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Cantata BWV 48
Ich elender Mensch, wer wird mich erlösen
Discussions - Part 1

Discussions in the Week of October 6, 2002

Aryeh Oron wrote (October 8, 2002):
BWV 48 - Introduction

The subject of this week’s discussion (October 6, 2002), according to Klaus Langrock’s suggested list, is the Chorale Cantata BWV 48 ‘Ich elender Mensch, wer wird mich erlösen vom Leibe dieses Todes?’ (Miserable man that I am, who will free me from the body of this death?). Bach set two different hymns for this cantata for the 19th Sunday after Trinity: one for the opening and the closing movements and the other quoted for Mvt. 3. There are only two soloists, alto and Bass, each one is given a recitative and an aria to sing.

The Gospel for the day is Matthew 9: 1-8 – Jesus heals the palsy-afflicted man by forgiving him his sins. From this scripture the unknown librettist derived the message that Christ’s forgiveness for our sins will heal us in body and in soul.


The details of the recordings of this cantata can be found at the following page of the Bach Cantatas Website: Cantata BWV 48 - Recordings

Since this cantata was composed in 1723, for the first Cantata Cycle in Leipzig, all the five complete recordings of this cantata come from the recorded cantata cycles: Rilling [1], Harnoncourt [2], Koopman [3], Suzuki [4], and Leusink [5].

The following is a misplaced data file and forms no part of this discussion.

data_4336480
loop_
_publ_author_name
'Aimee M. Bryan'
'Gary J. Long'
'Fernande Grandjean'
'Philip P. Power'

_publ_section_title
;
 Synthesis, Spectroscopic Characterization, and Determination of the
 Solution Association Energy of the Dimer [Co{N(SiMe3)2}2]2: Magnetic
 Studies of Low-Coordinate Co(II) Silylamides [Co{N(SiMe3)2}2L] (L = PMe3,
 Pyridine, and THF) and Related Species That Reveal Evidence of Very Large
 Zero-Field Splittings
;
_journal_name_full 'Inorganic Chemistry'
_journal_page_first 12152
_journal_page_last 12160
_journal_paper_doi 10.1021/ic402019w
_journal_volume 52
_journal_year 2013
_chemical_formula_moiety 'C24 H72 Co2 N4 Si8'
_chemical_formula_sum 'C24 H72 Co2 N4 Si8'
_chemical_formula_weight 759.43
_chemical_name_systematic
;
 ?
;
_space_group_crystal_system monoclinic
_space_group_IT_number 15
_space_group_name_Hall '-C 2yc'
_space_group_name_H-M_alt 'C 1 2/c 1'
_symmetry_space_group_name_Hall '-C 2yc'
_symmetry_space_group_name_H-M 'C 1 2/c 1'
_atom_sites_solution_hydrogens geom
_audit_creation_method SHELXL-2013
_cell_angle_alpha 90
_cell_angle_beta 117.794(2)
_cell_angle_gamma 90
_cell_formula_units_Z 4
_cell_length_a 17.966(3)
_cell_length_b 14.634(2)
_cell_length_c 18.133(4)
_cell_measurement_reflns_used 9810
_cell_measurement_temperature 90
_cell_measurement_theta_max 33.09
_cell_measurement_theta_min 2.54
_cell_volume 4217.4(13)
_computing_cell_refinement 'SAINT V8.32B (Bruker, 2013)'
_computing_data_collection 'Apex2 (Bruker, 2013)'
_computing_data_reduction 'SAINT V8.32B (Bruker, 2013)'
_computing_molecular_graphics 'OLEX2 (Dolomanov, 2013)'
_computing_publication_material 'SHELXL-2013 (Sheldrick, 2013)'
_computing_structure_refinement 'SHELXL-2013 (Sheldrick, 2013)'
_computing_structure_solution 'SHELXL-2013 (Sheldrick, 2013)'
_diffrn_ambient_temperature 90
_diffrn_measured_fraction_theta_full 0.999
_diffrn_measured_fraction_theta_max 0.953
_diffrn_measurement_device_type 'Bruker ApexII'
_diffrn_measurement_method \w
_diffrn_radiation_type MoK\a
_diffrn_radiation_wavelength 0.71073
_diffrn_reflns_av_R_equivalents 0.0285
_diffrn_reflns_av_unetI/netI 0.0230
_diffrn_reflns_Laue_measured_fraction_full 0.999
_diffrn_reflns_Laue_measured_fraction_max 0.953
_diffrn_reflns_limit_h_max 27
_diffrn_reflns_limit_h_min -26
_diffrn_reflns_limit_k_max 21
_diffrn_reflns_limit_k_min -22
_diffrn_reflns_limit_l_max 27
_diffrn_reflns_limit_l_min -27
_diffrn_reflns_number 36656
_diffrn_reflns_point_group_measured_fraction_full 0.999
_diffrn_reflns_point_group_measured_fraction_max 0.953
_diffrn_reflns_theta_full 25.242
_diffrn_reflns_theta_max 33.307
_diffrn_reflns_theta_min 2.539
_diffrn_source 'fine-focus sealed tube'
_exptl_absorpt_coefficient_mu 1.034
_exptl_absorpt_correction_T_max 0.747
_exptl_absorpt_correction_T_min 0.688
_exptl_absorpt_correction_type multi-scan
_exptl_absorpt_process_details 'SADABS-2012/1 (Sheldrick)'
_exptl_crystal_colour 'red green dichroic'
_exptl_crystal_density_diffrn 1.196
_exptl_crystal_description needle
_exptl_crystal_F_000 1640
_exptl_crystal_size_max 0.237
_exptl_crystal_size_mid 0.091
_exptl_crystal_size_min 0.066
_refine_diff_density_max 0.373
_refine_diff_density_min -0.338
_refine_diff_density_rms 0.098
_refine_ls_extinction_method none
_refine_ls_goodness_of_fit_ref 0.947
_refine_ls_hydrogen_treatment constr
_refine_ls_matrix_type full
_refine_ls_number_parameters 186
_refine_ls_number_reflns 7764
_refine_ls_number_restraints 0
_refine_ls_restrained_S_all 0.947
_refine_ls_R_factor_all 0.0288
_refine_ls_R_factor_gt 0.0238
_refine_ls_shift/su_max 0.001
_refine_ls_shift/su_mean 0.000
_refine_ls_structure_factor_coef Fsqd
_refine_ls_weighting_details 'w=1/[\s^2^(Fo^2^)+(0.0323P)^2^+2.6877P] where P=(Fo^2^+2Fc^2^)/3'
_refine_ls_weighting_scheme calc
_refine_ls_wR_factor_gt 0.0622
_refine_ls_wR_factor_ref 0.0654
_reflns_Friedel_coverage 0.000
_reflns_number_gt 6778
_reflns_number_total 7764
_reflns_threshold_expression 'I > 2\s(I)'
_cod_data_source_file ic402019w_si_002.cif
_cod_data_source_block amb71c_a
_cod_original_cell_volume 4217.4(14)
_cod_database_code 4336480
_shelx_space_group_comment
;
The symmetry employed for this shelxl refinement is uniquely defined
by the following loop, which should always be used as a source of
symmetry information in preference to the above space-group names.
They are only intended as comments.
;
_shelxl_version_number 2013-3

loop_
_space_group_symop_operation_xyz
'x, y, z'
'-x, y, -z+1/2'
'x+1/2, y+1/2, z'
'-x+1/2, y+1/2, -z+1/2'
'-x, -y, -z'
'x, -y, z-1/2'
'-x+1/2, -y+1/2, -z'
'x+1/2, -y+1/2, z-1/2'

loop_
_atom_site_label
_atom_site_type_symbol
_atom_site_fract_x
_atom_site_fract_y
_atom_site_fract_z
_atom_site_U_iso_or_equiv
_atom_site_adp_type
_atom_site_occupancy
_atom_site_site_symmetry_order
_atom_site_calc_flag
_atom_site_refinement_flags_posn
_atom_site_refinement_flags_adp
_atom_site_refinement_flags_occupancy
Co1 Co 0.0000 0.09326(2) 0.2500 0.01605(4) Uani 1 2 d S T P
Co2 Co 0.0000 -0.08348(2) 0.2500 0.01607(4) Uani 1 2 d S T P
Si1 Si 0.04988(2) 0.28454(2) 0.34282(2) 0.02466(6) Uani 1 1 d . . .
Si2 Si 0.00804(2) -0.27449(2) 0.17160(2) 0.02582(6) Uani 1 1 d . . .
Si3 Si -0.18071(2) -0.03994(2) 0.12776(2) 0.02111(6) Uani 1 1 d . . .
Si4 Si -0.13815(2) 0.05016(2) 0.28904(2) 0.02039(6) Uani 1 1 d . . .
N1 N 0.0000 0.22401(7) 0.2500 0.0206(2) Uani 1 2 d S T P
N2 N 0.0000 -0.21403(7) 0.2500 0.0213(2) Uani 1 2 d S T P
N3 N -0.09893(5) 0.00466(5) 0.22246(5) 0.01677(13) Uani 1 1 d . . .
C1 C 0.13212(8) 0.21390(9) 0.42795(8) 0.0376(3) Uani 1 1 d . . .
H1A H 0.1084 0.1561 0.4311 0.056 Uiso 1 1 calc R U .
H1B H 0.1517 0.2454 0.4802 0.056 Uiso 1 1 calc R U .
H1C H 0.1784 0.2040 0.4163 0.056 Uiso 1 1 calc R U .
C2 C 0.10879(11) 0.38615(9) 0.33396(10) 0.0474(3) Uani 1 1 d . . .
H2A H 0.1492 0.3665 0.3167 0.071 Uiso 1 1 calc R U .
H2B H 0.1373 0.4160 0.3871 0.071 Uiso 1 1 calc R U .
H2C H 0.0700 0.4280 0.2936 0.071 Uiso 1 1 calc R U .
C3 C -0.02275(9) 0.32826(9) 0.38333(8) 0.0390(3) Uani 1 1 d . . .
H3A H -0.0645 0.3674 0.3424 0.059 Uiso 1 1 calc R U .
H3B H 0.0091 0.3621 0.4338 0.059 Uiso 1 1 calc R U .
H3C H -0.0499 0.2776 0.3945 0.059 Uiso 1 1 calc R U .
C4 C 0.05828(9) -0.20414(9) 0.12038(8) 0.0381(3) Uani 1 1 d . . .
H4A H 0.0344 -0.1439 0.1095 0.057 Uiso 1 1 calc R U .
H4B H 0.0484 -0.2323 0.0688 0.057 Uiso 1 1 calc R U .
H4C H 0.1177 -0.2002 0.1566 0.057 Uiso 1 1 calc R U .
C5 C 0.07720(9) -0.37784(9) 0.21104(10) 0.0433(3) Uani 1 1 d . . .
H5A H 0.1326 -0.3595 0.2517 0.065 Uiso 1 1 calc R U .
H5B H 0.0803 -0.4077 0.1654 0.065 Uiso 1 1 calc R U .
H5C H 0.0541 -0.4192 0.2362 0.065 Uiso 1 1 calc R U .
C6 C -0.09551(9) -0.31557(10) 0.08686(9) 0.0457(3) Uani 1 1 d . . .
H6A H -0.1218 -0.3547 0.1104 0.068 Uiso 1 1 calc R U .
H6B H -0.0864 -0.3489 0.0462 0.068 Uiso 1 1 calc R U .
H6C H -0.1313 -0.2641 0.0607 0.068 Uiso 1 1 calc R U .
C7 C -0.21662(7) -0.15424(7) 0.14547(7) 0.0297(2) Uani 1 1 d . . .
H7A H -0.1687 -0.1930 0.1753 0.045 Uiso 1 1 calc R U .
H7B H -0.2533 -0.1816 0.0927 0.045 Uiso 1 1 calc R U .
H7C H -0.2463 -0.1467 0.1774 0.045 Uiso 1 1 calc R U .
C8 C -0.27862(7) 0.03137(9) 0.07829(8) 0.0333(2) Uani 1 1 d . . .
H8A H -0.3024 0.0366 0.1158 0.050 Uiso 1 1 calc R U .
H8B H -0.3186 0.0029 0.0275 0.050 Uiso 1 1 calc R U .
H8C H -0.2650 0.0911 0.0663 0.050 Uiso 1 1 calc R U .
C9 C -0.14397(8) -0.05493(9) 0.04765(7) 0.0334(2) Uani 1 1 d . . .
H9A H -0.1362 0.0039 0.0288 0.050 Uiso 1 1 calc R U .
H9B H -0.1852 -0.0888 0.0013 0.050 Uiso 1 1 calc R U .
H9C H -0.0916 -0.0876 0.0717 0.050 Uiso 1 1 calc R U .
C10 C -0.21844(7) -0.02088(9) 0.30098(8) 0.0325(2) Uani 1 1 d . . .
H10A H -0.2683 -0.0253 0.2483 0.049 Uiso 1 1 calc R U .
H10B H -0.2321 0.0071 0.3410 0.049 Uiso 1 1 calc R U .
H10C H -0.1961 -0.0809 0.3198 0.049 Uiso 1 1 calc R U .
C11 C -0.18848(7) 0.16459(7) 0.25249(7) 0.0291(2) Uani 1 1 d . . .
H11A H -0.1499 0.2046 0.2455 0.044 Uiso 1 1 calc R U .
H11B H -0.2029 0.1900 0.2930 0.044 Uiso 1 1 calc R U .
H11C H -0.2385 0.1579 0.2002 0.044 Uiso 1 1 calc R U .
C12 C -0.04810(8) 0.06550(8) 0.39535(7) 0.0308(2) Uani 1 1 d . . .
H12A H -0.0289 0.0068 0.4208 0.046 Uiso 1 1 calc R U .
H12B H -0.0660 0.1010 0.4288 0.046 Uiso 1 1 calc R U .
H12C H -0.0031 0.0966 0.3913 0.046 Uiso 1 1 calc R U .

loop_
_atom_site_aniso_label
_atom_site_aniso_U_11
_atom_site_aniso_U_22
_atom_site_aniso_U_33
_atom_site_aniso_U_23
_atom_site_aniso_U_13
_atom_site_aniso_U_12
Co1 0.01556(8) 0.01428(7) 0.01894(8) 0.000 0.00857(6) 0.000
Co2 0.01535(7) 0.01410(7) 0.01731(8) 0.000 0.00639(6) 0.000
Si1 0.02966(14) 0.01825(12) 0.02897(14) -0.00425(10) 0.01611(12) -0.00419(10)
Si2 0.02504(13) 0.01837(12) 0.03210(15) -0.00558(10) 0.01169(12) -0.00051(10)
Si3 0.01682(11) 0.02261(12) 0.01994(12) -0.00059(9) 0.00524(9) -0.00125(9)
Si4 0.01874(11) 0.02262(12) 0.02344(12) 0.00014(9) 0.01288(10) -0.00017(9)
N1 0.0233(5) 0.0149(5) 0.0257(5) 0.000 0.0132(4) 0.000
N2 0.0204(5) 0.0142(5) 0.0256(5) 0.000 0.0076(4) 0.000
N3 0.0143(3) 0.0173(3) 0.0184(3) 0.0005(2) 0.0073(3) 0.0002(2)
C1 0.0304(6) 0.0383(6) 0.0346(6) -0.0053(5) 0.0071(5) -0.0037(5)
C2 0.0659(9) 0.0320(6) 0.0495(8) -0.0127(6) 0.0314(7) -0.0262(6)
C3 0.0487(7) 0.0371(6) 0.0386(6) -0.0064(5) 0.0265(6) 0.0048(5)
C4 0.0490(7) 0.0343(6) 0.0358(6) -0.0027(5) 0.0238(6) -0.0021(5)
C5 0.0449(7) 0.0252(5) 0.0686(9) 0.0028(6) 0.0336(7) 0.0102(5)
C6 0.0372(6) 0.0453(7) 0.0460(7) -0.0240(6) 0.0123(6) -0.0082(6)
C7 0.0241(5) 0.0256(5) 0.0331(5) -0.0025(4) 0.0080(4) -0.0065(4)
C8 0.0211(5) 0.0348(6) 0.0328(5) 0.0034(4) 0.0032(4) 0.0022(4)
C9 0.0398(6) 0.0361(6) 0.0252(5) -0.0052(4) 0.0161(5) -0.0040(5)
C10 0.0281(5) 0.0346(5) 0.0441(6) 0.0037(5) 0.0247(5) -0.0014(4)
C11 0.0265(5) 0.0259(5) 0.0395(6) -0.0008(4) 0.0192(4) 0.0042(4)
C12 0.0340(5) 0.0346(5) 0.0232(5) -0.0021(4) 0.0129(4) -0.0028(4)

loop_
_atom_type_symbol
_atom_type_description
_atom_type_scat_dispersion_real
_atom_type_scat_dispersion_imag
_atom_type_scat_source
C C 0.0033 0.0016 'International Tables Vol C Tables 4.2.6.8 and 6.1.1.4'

Additional Information

In the page of recordings mentioned above you can also find links to:
The original German text (at Walter F. Bischof Website); English translations by Francis Browne and Z. Philip Ambrose; French translation by Walter F. Bischof; Hebrew translation by Aryeh Oron;
Score (Vocal & Piano version);
Commentary: in English by Simon Crouch (Listener’s Guide); in Spanish by Julio Sánchez Reyes:

Should I say how stupendous is the opening chorus and how magnificent is the aria for tenor? Listen and judge for yourself! The list of the soloists includes four counter-tenors against one contralto and five good tenors. Let us see who will be the most enjoyable and effective in conveying the message this time.

I hope to see many of you participating in the discussion.

Juozas Rimas wrote (October 9, 2002):
I have to base my judgement about this cantata on Harnoncourt's [2] and Suzuki's [4] versions. I hope to get Rilling's [1] later.

The opening chorus is exceptional. It seems to have the best traits of the Mozartian ability to produce gems in the minor key with minimal means along with the usual Bach's overall mastery. The trumpet is such a nice touch - the several sounds of the instrument are enough to increase the grievousness immensely. The oboe is heard better in Suzuki's version. I hear echos of this chorus later in the tenor aria and the trumpet returns in the chorales, giving this cantata a perfect structure. Both Harnoncourt and Suzuki employ a slow tempo which is very welcome in the opening chorus for careful listening. Interestingly, Suzuki speeds up the arias while Harnoncourt saves more of the mood, induced by the chorus, throughout the cantata.